The crusaders set sail at last, and Zara, which the Venetians coveted, was taken without much trouble. The question then arose whither the host should go next. Villehardouin does not tell us of any direct part taken by himself in the debates on the question of interfering or not in the disputed succession to the empire of the East—debates in which the chief ecclesiastics present strongly protested against the diversion of the enterprise from its proper goal. It is quite clear, however, that the marshal of Champagne, who was one of the leaders and inner counsellors of the expedition throughout, sympathized with the majority, and it is fair to point cut that the temptation of chivalrous adventure was probably as great as that of gain. He narrates spiritedly enough the dissensions and discussions in the winter camp of Zara and at Corfu, but is evidently much more at ease when the voyage was again resumed, and, after a fair passage round Greece, the crusaders at last saw before them the great city of Constantinople which they had it in mind to attack. When the assault was decided upon, Villehardouin himself was in the fifth “battle,” the leader of which was Mathieu de Montmorency. But, though his account of the siege is full of personal touches, and contains one reference to the number of witnesses whose testimony he took for a certain wonderful fact, he does not tell us anything of his own prowess. After the flight of the usurper Alexius, and when the blind Isaac, whose claims the crusaders were defending, had been taken by the Greeks from prison and placed on the throne, Villehardouin, with Montmorency and two Venetians, formed the embassy sent to arrange terms. He was again similarly distinguished when it became necessary to remonstrate with Alexius, the blind man’s son and virtual successor, on the non-keeping of the terms. Indeed Villehardouin’s talents as a diplomatist seem to have been held in very high esteem, for later, when the Latin empire had become a fact, he was charged with the delicate business of mediating between the emperor Baldwin and Boniface, marquis of Montferrat, in which task he had at least partial success. He was also appointed marshal of “Romanie”—a term very vaguely used, but apparently signifying the mainland of the Balkan Peninsula, while his nephew and namesake, afterwards prince of Achaia, took a great part in the Latin conquest of Peloponnesus. Villehardouin himself before long received an important command against the Bulgarians. He was left to maintain the siege of Adrianople when Baldwin advanced to attack the relieving force, and with Dandolo had much to do in saving the defeated crusaders from utter destruction, and conducting the retreat, in which he commanded the rearguard, and brought his troops in safety to the sea of Rodosto, and thence to the capital. As he occupied the post of honour in this disaster, so he had that (the command of the vanguard) in the expedition which the regent Henry made shortly afterwards to revenge his brother Baldwin’s defeat and capture. And, when Henry had succeeded to the crown on the announcement of Baldwin’s death, it was Villehardouin who fetched home his bride Agnes of Montferrat, and shortly afterwards commanded under him in a naval battle with the ships of Theodore Lascaris at the fortress of Cibotus. In the settlement of the Latin empire after the truce with Lascaris, Villehardouin received the fief of Messinople (supposed to be Mosynopolis, a little inland from the modern Gulf of Lagos, and not far from the ancient Abdera) from Boniface of Montferrat, with the record of whose death the chronicle abruptly closes.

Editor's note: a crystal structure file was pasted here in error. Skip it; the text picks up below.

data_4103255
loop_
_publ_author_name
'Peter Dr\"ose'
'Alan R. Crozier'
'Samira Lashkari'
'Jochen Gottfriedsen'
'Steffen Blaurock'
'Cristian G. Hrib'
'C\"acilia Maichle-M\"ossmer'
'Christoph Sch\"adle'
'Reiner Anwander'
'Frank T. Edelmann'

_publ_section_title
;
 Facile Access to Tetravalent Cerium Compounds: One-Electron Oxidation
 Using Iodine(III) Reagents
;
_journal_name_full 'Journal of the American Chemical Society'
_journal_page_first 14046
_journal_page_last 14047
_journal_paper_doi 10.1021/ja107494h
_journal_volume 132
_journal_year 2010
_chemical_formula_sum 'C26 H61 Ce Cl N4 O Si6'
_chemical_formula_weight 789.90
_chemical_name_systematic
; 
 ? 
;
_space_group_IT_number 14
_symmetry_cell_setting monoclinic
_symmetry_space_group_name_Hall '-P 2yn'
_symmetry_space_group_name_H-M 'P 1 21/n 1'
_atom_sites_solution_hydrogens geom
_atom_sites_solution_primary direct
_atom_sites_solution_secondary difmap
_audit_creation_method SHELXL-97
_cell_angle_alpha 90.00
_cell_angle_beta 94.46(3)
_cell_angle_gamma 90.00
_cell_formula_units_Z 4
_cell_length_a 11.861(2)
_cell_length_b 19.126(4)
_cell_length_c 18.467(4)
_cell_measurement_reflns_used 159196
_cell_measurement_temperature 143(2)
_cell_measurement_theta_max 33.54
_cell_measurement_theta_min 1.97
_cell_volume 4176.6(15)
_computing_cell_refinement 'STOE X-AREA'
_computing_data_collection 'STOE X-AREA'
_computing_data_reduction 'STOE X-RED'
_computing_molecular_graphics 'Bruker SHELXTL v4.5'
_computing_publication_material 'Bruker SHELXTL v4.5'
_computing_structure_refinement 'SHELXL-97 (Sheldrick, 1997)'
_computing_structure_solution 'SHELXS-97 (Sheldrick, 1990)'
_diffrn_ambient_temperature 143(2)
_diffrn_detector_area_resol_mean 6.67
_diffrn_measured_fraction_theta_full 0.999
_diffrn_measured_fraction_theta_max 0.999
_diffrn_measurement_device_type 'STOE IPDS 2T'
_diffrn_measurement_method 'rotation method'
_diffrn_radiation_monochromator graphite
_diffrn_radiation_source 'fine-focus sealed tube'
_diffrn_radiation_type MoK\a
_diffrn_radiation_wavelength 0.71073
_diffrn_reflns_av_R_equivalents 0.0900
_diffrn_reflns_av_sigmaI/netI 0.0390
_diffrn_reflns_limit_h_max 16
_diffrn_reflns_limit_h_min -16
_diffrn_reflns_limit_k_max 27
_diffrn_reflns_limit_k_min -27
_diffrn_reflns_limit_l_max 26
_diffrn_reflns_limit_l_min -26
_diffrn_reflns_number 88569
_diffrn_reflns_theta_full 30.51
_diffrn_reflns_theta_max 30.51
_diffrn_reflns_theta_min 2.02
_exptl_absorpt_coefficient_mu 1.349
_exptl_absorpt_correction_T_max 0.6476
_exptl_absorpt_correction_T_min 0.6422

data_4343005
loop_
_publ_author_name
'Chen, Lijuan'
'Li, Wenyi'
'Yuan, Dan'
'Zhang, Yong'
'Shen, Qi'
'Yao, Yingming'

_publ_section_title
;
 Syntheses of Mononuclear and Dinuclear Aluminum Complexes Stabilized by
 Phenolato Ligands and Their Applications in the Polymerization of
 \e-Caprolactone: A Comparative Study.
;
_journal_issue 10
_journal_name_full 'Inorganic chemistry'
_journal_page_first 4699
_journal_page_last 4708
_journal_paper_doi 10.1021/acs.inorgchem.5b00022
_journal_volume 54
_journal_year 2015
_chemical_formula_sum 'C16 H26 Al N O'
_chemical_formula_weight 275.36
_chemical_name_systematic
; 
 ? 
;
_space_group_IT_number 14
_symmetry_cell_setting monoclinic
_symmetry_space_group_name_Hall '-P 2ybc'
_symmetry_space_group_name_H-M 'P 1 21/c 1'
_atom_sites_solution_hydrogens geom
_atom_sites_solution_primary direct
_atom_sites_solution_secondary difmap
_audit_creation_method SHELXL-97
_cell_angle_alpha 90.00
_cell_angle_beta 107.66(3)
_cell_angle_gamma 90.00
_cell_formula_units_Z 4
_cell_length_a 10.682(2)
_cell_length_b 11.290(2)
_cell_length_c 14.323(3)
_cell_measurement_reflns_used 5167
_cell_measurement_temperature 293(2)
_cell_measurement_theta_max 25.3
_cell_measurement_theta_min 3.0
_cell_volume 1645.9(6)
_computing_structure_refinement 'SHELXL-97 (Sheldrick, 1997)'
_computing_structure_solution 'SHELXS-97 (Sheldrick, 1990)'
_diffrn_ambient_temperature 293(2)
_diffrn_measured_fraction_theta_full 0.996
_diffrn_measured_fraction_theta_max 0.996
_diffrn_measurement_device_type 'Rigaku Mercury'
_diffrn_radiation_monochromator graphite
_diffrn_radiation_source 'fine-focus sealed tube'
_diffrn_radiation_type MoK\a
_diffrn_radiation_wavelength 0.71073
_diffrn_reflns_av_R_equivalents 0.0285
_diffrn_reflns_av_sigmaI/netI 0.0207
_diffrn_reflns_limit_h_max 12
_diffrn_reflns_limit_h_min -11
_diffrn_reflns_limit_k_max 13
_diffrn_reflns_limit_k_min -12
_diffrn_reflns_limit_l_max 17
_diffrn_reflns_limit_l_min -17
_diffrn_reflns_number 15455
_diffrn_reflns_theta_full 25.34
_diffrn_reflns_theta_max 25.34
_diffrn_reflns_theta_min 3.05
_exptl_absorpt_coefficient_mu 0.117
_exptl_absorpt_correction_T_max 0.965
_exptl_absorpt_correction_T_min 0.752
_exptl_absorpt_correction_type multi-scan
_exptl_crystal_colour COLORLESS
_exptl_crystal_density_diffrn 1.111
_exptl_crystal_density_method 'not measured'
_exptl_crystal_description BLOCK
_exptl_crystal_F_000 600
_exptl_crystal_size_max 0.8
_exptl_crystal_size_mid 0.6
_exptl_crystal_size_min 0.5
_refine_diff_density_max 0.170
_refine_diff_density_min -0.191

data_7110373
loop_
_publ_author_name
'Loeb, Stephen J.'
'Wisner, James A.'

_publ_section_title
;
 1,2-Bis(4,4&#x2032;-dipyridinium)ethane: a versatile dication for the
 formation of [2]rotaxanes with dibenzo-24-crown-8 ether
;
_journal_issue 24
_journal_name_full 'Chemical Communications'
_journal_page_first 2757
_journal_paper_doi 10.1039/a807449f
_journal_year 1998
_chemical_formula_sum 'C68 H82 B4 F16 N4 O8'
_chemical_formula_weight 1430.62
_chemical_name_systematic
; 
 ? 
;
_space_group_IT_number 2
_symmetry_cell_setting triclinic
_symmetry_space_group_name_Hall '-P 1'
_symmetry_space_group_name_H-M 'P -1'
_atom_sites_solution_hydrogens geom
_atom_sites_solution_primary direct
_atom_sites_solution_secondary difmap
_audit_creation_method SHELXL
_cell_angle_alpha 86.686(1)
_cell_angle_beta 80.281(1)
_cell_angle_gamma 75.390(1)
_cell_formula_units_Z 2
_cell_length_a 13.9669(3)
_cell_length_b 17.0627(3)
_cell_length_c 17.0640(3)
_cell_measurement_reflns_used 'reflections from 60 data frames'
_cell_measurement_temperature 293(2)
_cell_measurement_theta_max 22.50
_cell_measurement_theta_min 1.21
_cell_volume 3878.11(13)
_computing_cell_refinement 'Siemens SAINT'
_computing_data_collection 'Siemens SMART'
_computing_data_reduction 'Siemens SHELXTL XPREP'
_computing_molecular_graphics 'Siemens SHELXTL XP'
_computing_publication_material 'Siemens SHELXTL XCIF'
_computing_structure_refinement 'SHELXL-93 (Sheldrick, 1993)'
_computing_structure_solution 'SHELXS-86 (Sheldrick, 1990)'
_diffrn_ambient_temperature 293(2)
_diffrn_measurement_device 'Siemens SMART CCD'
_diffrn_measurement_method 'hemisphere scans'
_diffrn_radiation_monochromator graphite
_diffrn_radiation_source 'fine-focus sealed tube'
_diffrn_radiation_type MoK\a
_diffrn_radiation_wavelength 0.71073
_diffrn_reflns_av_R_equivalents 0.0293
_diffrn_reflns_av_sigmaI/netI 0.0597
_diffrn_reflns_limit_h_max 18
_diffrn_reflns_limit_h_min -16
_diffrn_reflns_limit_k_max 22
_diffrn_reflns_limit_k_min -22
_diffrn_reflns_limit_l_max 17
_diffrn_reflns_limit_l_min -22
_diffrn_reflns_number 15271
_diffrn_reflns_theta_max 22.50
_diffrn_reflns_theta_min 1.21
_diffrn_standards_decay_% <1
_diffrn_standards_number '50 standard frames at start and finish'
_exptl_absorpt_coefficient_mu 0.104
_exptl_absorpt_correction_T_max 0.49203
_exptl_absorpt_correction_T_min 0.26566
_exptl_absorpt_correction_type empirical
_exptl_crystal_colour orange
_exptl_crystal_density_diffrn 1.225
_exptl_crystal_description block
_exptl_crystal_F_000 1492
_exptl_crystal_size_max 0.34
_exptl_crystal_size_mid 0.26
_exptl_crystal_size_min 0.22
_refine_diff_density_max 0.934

In the foregoing account only those particulars which bear directly on Villehardouin himself have been detailed; but the chronicle is as far as possible from being an autobiography, and the displays of the writer’s personality, numerous as they are, are quite involuntary, and consist merely in his way of handling the subject, not in the references (as brief as his functions as chronicler will admit) to his own proceedings. The chronicle of Villehardouin is justly held to be the very best presentation we possess of the spirit of chivalry—not the designedly exalted and poetized chivalry of the romances, not the self-conscious and deliberate chivalry of the 14th century, but the unsophisticated mode of thinking and acting which brought about the crusades, stimulated the vast iterary development of the 12th and 13th centuries, and sent knights-errant, principally though not wholly of French blood, to establish principalities and kingdoms throughout Europe and the nearer East. On the whole, no doubt, it is the more masculine and practical side of this enthusiastic state of mind which Villehardouin shows. No woman makes any but the briefest appearance in his pages, though in reference to this it must of course be remembered that he was certainly a man past middle life when the events occurred, and perhaps a man approaching old age when he set them down. Despite the strong and graphic touches here and there, exhibiting the impression which the beauty of sea and land, the splendour of Constantinople, the magnitude of the effete but still imposing Greek power, made on him, there is not only an entire absence of dilation on such subjects as a modern would have dilated on (that was to be expected), but an absence likewise of the elaborate and painful description of detail in which contemporary trouveres would have indulged. It is curious, for instance, to compare the scanty references to the material marvels of Constantinople which Villehardouin saw in their glory, which perished by sack and fire under his very eyes, and which live chiefly in the melancholy pages of his Greek contemporary Nicetas, with the elaborate descriptions of the scarcely greater wonders of fabulous courts at Constantinople itself, at Babylon, and elsewhere, to be found in his other contemporaries, the later chanson de geste writers and the earlier embroiderers of the Arthurian romances and romans d'aventures. And this later contrast is all the more striking that Villehardouin agrees with, and not impossibly borrows from, these very writers in many points of style and phraseology. The brief chapters of his work have been justly compared to the laisses or tirades of a chanson in what may be called the vignetting of the subject of each, in the absence of any attempt to run on the narrative, in the stock forms, and in the poetical rather than prosaic word-order of the sentences. Undoubtedly this half-poetic style (animated as it is and redeemed from any charge of bastardy by the freshness and vigour which pervade it) adds not a little to the charm of the book. Its succession of word pictures, conventional and yet vigorous as the illuminations of a medieval manuscript, and in their very conventionality free from all thought of literary presentation, must charm all readers. The sober lists of names with which it opens; the account of the embassy, so business-like in its estimates of costs and terms, and suddenly breaking into a fervent description of how the six deputies, “prostrating themselves on the earth and weeping warm tears, begged the doge and people of Venice to have pity on Jerusalem”; the story immediately following, how the young count Thibault of Champagne, raising himself from a sickbed in his joy at the successful return of his ambassadors, “leva sus et chevaucha, et laz! com grant domages, car onques puis ne chevaucha que cele foiz,” compose a most striking overture. Then the history relapses into the business vein and tells of the debates which took place as to the best means of carrying out the vow after the count's decease, the rendezvous, too ill kept at Venice, the plausible suggestion of the Venetians that the balance due to them should be made up by a joint attack on their enemy, the king of Hungary. Villehardouin does not in the least conceal the fact that the pope (“l'apostoilles de Rome,” as he calls him, in the very phrase of the chansons) was very angry with this; for his own part he seems to think of little or nothing but the reparation due to the republic, which had loyally kept its bargain and been defrauded of the price, of the infamy of breaking company on the part of members of a joint association, and perhaps of the unknightliness of not taking up an adventure whenever it presents itself. For here again the restoration of the disinherited prince of Constantinople supplied an excuse quite as plausible as the liquidation of the debt to Venice. A famous passage, and one short enough to quote, is that describing the old blind doge Dandolo, who had “Grant ochoison de remanoir (reason for staying at home), car viels hom ere, et si avoit les yaulx en la teste biaus et n'en véoit gote (goutte),” and yet was the foremost in fight.